Liked by 4 people

          • zimbalistjunior says:

            see latest release of strzok page texts on that topic…if i remember correctly, strzok mentions in passing that a FISA warrant had been issued at some time previously based on material misrepresentations.

            Like

        • kroesus says:

          uuuuuuh,,,,the executive administration manages the Census so unless you are privy to some info not generally available I am pretty sure PDJT will at least have a say in how it is adminstered

          Like

      • rayvandune says:

        Yep. As I read it, the process rules are onerous to avoid the judges having to seriously worry about abuse. That means the foxes are guarding the henhouse, and periodically announcing to the guard dogs that all is well. We have become complacent and assume that “it can’t happen here.” It just did, and probably not for the first time, by a long shot.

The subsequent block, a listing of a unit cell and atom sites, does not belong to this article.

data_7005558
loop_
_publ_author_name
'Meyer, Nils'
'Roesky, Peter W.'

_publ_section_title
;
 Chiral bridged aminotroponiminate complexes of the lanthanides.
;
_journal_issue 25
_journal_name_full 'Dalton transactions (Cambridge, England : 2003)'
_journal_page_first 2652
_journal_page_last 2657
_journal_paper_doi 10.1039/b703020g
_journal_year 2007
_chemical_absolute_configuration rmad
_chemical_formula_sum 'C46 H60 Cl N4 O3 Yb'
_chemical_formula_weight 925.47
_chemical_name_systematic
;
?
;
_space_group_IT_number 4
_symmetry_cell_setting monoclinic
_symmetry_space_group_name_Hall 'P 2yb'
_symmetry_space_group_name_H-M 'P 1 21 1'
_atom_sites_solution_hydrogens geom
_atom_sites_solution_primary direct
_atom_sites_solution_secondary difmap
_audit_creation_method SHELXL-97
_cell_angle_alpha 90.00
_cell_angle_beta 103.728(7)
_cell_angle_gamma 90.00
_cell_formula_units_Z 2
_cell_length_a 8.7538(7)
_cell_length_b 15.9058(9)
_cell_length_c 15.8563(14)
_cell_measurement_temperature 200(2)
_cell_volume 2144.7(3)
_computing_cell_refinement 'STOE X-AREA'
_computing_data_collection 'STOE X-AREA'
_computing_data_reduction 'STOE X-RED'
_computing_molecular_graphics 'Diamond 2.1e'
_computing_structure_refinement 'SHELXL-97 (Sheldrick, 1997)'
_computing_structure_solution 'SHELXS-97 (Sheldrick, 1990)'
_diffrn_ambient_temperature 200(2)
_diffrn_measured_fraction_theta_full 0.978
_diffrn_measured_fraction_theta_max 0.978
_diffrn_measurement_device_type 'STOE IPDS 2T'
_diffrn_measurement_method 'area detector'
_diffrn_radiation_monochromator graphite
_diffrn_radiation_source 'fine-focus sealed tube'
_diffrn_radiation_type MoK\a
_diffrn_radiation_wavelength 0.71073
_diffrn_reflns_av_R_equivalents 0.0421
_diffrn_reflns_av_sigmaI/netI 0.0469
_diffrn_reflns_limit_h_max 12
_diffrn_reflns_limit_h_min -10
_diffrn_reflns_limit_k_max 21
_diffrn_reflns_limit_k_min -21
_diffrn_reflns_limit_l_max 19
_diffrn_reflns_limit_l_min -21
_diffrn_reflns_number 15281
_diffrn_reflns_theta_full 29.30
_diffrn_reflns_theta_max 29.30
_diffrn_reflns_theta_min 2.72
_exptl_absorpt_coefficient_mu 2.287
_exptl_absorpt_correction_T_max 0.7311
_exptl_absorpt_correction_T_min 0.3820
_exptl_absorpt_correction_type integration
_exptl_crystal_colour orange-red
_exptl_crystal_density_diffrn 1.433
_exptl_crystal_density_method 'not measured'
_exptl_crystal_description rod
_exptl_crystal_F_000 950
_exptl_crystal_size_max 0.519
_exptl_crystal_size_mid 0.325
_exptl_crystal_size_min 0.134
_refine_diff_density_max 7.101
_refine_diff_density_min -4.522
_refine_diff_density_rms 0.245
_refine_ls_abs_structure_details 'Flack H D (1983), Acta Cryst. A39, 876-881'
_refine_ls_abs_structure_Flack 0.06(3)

Like

  11. Campesino says:

    Once we get through the review of applications and warrants phase, we will at some point have to have someone look at the actual evidence/information that was gathered using them.

    What if we find that 10% of the information is actually about Page and 90% is about Trump associates?

    Also someone (and I am assuming it will be DNI Coats staff) will need to review the Presidential Daily Briefings from that time period when Obama was still in office to see if this information made its way into those.

    I have assumed Coats has already done this and this is what he showed Nunes in March 2017 that kicked this whole thing off.

    Liked by 2 people

    • Beigun says: